If you are looking for ways to
Prevent being bitten by ticks (again)...
Please see the "Prevention" site by clicking HERE.
If you are searching for the proper way to remove a tick...
And it does matter!
To help prevent tick exposure, pre-treated clothing and gear with Permanone (unscented) a few days before the season opens. Using Permanone on clothing is an excellent way to help protect against chiggers too.
Due to the high risk of acquiring one
Or more tick borne diseases...
When a tick bites you,
GET IT RIGHT, TREAT THE BITE!
A special note to hunters- Check yourselves, your clothing, and your dogs before going home. If you are lucky enough to bag a deer or other wildlife, wrap the animal in a pre-treated sheet as soon as possible, or properly hang the deer over an old sheet that has been liberally treated with Permanone before hand.
As the deer cools, ticks will drop off. As ticks land on the treated material and try to escape they will die instead of taking up residence in your yard. This will help to prevent exposure to your family, your pets and other families in the neighborhood.
Deer meat should be cooked thoroughly before eating. When butchering or handling raw meat, disposable gloves should be worn. [Ok tough guy, at least wash your hands really well with soap and HOT water.]
Procedure to properly remove a tick
With a pair of fine point tweezers, grasp the tick as close to the skin as possible and pull outward with a slow, even force, pulling in the opposite direction to how the tick entered the skin.
DO NOT JERK OR TWIST THE TICK. This might tear the head and mouth parts from the tick's body and will encourage the ticks fluid to enter your blood stream or skin.
DO NOT USE THE FINGERS TO REMOVE THE TICK. Squeezing the tick could cause it to disgorge the contents of its body into the wound. You can contract Rocky Mountain Spotted Fever simply by handling ticks and having their excretions absorb through your skin.
DO NOT ATTEMPT TO REMOVE THE TICK WITH CHEMICALS (such as nail polish remover, kerosene, oils, etc) OR BY HEATING THE TICKS WITH A MATCH. This can kill the tick before it disengages its mouthparts. It can also cause the tick to regurgitate gunk into the wound, increasing the likelihood of transmitting diseases.
WASH THE ATTACHMENT SITE with warm soapy water and rubbing alcohol.
If you want the tick tested there are many options.
Eating Wild Game
The Centers for Diseases Control (CDC) says- "You will not get Lyme disease from eating venison or squirrel meat..." Well, we don't believe them because just about everything they've told us about Lyme disease over the past three decades has been incorrect and there are no studies anywhere indicating this statement is true.
Example- the CDC stated Lyme can not be sexually transmitted and still claims this to be true. See- "Another Good Reason To Keep Your Pants On".
Additionally, Lyme disease spirochetes were detected in the Ice Man after 3,500 years, have recently been found in ticks along the Arctic Circle. Ticks can also stay alive in stored blood from donors.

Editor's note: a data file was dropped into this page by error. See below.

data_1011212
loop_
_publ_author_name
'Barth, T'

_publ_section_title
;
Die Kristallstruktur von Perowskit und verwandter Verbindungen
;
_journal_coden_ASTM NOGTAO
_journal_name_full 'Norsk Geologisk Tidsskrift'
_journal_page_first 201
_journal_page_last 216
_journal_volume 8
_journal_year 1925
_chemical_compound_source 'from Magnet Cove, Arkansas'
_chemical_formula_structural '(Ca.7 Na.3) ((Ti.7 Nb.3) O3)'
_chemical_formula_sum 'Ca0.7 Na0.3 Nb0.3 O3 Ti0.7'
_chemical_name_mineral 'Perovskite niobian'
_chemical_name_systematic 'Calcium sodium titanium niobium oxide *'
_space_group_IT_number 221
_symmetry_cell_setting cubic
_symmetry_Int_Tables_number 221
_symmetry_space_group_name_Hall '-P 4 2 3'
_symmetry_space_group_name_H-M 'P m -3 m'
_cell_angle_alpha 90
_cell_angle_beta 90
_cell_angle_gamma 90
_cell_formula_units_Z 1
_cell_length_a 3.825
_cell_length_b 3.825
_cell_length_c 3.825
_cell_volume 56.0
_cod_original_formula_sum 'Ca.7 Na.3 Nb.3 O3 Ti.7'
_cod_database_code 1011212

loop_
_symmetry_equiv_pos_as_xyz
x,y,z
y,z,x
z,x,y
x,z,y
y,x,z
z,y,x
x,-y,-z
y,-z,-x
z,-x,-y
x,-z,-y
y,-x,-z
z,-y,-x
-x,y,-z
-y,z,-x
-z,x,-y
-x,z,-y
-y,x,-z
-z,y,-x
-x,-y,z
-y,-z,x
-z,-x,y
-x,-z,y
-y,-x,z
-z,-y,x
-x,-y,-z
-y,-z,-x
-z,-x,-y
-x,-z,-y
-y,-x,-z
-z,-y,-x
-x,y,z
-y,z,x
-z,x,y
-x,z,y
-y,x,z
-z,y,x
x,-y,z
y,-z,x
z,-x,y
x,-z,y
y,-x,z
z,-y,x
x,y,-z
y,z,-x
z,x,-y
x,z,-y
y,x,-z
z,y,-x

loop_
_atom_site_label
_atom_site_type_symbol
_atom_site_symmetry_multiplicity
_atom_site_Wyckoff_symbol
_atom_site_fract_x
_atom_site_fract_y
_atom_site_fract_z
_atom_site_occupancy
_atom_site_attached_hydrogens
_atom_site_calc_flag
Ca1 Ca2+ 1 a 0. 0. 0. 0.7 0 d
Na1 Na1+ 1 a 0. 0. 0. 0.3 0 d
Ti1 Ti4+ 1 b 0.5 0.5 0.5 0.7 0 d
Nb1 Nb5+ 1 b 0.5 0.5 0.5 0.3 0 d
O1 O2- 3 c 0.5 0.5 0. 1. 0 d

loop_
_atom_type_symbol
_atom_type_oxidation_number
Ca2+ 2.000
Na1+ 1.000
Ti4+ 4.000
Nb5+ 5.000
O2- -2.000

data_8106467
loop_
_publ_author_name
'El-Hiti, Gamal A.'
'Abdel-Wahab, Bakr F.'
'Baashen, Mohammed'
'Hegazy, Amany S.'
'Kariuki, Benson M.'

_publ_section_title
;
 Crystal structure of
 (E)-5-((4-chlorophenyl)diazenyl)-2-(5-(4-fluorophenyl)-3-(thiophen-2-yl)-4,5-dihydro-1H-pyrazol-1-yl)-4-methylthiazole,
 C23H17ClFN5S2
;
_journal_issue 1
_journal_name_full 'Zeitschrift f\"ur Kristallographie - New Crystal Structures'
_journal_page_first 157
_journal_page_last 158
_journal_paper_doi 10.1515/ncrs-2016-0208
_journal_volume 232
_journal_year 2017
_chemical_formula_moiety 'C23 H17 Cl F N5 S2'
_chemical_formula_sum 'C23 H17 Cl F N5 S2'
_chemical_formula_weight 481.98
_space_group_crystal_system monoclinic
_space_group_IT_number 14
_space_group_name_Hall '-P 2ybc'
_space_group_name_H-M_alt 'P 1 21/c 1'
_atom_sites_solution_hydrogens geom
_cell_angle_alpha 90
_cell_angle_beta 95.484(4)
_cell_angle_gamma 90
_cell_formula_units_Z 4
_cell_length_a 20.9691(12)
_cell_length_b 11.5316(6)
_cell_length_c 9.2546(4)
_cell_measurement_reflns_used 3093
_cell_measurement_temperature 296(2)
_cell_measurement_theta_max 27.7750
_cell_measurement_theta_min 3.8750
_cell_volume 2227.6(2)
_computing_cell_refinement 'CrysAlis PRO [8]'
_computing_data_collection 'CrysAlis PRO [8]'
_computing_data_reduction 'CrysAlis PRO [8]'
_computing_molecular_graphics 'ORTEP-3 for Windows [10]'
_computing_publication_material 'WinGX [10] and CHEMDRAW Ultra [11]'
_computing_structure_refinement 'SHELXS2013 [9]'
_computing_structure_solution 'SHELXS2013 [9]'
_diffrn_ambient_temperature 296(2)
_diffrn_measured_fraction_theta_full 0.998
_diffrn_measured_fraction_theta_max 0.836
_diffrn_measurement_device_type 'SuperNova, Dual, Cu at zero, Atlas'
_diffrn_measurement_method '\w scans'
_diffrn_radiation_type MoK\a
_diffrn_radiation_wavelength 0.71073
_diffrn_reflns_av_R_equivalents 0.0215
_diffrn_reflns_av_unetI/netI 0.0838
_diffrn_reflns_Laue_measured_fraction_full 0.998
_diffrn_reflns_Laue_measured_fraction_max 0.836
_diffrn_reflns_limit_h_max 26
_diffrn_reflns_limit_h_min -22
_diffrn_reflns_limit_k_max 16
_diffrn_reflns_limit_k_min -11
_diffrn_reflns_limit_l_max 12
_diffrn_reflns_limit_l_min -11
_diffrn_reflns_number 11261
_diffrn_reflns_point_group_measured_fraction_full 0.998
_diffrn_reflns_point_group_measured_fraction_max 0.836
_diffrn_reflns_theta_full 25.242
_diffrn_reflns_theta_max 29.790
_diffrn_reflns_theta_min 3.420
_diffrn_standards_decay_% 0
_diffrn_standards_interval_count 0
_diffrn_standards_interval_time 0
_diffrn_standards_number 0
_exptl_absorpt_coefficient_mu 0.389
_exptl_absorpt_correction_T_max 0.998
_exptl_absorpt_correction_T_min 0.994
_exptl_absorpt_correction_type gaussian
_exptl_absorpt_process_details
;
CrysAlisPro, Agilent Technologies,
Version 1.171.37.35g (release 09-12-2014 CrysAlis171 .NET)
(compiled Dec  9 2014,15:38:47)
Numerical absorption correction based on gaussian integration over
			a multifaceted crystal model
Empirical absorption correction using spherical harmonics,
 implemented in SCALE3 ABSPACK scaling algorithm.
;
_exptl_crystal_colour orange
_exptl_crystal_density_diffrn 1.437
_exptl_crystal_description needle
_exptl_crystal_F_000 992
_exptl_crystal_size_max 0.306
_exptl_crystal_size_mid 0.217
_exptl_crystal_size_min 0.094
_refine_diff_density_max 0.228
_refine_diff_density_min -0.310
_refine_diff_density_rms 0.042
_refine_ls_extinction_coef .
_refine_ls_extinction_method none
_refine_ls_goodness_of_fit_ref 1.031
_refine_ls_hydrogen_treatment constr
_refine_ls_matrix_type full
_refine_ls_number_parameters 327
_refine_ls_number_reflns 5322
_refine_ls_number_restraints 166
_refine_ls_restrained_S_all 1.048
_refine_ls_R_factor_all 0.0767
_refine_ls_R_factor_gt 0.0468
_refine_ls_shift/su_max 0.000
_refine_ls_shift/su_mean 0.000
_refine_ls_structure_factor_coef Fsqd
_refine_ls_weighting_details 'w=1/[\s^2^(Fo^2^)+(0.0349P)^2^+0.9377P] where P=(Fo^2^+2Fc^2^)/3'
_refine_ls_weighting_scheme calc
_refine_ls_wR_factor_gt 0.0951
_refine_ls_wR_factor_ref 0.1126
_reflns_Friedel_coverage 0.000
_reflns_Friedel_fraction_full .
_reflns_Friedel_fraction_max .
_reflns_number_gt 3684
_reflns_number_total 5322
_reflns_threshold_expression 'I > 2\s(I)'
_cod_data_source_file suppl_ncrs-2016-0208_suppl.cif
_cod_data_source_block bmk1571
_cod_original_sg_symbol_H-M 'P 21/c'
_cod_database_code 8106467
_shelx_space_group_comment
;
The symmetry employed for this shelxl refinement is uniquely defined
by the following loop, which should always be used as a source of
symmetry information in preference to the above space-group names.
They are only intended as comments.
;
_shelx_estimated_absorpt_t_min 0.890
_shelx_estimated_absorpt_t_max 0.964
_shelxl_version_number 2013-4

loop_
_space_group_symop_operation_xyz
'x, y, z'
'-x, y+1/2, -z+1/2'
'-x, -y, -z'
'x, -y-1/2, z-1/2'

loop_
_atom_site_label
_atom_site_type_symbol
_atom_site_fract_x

Example- The American Red Cross reported spirochetes survived when temperatures ranged from zero to 75 F degrees, with some spirochetes surviving for at least 45 days in adverse conditions.
Hunters have an increased risk of acquiring infections linked to multiple pathogens. The abstract below describes a study in Germany. Note the number of tick borne and other infections found in the hunter's blood. This could be (and in some cases is) happening here too, but no one is seriously looking for answers.
Wien Klin Wochenschr. 2003;115 Suppl 3:61-7.
[Sero-epidemiological studies of zoonotic infections in hunters--comparative analysis with veterinarians, farmers, and abattoir workers].
J R Army Med Corps. 2017 Nov 18. pii: jramc-2017-000848. doi: 10.1136/jramc-2017-000848. [Epub ahead of print]
Meningoencephalitis in a Royal Marine after skinning reindeer in Norway.
Meningoencephalitis presenting in service personnel overseas may present a diagnostic challenge due to the broad range of potential differential diagnosis as well as the requirement for rapid assessment and treatment.
A 25-year-old Royal Marine was evacuated to the Royal Centre for Defence Medicine in Birmingham, UK, with a history of rash consistent with erythema chronicum migrans, a seizure, and lymphocytic pleocytosis after skinning reindeer in Norway.
Neuroborreliosis was suspected and empirical antibiotics were administered.
Despite subsequent negative serology for Borrelia burgdorferi, given the clinical features and lymphocytic pleocytosis, an atypical presentation of neuroborreliosis remains a possible diagnosis in this scenario.
This case serves to illustrate that British military personnel on exercise are potentially at risk of contracting borreliosis both in the UK and abroad, serological tests can be unreliable, and the differential diagnosis of meningoencephalitis can be broad with specialist input often required.
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